Brain development and aging: Overlapping and unique patterns of change

Center for the Study of Human Cognition, Department of Psychology, University of Oslo, Oslo, Norway. Electronic address: .
NeuroImage (Impact Factor: 6.36). 12/2012; 68. DOI: 10.1016/j.neuroimage.2012.11.039
Source: PubMed


Early-life development is characterized by dramatic changes, impacting lifespan function more than changes in any other period. Developmental origins of neurocognitive late-life functions are acknowledged, but detailed longitudinal magnetic resonance imaging studies of brain maturation and direct comparisons with aging are lacking. To these aims, a novel method was used to measure longitudinal volume changes in development (n=85, 8-22years) and aging (n=142, 60-91years). Developmental reductions exceeded 1% annually in much of cortex, more than double that seen in aging, with a posterior-to-anterior gradient. Cortical reductions were greater than subcortical during development, while the opposite held in aging. The pattern of lateral cortical changes was similar across development and aging, but the pronounced medial temporal reduction in aging was not precast in development. Converging patterns of change in adolescents and elderly, particularly in medial prefrontal areas, suggest that late developed cortices are especially vulnerable to atrophy in aging. A key question in future research will be to disentangle the neurobiological underpinnings for the differences and the similarities between brain changes in development and aging.

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    • "; Mills, Lalonde, Clasen, Giedd, & Blakemore, 2014; Pfeifer & Blakemore, 2012; Pfeifer & Peake, 2012; Sebastian et al., 2008). Longitudinal structural neuroimaging studies show that the mPFC is one of the latest developing regions (Mills, Goddings, Clasen, Giedd, & Blakemore, 2014; Mills, Lalonde et al., 2014; Tamnes et al., 2013). Developmental fMRI studies on metalizing (including self-reference processing studies described below) showed that mPFC activity increases between childhood and adolescence, followed by a decrease between adolescence and adulthood (Blakemore, 2008, 2012). "
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    Child Development 10/2015; DOI:10.1111/cdev.12440 · 4.92 Impact Factor
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    • "Structural connections between these regions continue to mature during adolescence, resulting in greater top-down control, and strengthening pathways that are called upon routinely (Gee et al., 2013). This improved connectivity is largely a result of a linear increase in white matter volume and density in adolescence; however, this decelerates into adulthood (Giedd et al., 1999; Ostby et al., 2009; Tamnes et al., 2013). Developmental changes in white matter are thought to reflect ongoing axonal myelination, increasing the efficiency of neurotransmission between brain regions (although see Perrin et al., 2009, for a discussion on sex differences in the maturation of white matter; specifically they found age-related increases in axonal calibre in males and increased myelination in females, suggesting a more complex developmental picture). "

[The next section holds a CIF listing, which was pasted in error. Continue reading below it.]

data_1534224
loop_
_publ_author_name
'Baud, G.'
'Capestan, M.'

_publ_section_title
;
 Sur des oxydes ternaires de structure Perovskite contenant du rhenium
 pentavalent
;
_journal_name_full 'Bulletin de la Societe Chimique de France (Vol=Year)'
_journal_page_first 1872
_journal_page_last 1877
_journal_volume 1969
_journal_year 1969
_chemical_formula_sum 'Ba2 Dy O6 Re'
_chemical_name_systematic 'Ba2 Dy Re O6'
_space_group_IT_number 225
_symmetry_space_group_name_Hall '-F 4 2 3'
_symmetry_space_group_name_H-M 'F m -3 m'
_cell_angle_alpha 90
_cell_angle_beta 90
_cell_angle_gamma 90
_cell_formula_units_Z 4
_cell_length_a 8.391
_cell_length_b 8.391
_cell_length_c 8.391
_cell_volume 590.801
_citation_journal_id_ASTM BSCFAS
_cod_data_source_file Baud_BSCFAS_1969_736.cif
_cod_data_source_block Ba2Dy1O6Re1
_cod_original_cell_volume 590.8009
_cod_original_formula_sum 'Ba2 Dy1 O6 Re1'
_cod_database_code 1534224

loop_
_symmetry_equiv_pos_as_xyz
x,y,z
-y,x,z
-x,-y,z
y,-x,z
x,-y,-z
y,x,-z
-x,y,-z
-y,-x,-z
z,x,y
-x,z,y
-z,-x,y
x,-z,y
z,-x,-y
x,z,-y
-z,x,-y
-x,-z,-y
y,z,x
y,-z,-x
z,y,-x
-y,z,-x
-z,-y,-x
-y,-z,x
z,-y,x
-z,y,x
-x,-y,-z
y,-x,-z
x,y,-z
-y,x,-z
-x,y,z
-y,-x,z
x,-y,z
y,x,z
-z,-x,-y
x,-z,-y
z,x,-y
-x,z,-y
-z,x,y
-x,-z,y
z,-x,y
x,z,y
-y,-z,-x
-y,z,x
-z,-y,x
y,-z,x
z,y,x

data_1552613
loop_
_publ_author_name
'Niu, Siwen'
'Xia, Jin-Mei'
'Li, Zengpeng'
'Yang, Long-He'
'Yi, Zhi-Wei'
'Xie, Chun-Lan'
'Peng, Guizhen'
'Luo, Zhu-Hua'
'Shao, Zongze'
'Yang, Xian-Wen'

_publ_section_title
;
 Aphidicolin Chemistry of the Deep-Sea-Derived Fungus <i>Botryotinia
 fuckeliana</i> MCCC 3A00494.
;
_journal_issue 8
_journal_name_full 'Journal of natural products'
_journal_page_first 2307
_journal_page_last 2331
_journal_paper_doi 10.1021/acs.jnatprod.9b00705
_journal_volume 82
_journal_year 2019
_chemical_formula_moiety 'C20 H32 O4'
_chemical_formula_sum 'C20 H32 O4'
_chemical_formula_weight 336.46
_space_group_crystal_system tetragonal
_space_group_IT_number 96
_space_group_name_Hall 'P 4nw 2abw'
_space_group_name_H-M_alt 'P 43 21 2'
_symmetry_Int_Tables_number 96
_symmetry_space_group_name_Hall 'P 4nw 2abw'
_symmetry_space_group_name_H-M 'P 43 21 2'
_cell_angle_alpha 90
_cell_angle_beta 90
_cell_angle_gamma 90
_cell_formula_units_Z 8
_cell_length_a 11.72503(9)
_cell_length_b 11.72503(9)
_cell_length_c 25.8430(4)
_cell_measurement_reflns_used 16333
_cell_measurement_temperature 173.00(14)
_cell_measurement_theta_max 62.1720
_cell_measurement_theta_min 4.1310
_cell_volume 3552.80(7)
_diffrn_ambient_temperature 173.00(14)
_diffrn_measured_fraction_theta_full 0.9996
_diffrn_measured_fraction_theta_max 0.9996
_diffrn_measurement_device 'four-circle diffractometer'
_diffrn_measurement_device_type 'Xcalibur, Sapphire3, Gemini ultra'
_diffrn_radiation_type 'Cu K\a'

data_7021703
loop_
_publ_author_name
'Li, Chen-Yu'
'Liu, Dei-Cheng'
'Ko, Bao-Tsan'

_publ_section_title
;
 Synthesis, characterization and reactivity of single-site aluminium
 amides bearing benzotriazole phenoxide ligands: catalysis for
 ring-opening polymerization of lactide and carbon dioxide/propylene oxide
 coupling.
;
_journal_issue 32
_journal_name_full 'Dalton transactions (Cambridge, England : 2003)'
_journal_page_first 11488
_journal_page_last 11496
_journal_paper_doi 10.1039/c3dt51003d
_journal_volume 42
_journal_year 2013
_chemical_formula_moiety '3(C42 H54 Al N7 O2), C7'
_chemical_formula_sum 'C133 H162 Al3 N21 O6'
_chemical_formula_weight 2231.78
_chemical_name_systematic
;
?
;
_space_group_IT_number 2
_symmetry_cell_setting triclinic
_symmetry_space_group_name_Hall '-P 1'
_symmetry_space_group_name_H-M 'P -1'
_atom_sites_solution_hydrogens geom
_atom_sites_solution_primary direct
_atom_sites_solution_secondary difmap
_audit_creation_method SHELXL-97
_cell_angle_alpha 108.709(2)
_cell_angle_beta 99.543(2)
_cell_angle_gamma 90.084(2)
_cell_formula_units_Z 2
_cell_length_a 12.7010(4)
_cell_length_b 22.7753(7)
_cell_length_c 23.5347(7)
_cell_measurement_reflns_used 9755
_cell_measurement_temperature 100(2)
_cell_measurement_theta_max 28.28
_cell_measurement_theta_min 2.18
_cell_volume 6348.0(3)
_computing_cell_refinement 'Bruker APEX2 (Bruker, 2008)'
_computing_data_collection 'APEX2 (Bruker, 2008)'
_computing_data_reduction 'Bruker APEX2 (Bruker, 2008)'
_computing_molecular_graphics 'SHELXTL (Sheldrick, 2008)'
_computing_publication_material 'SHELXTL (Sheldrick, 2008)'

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    Developmental Cognitive Neuroscience 07/2015; DOI:10.1016/j.dcn.2015.07.006 · 3.83 Impact Factor
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    • "Notably, the developing cerebral cortex shows an initial growth in early childhood (Lyall et al., in press), followed by a subsequent decrease. This inverted U-shape is evident in both grey matter density and grey matter volume (Taki et al., 2013), cortical thickness (Lyall et al., in press; Shaw et al., 2008; Tamnes et al., 2013) and surface area (Fjell et al., 2015; Wierenga et al., 2014) measures, with different peak ages for these respective measures ranging from about 2 years for cortical thickness (Lyall et al., in press) to about 8–12 years for cortical surface area (Brown et al., 2012; Wierenga et al., 2014). While the mechanisms underlying these developmental trajectories remain unclear, they likely involve at least an initial increase in the number of neurons and synapses per neuron, and a subsequent decrease in the number of synapses as well as an increase of cortical myelination during adolescence and young adulthood (Taki et al., 2013). "
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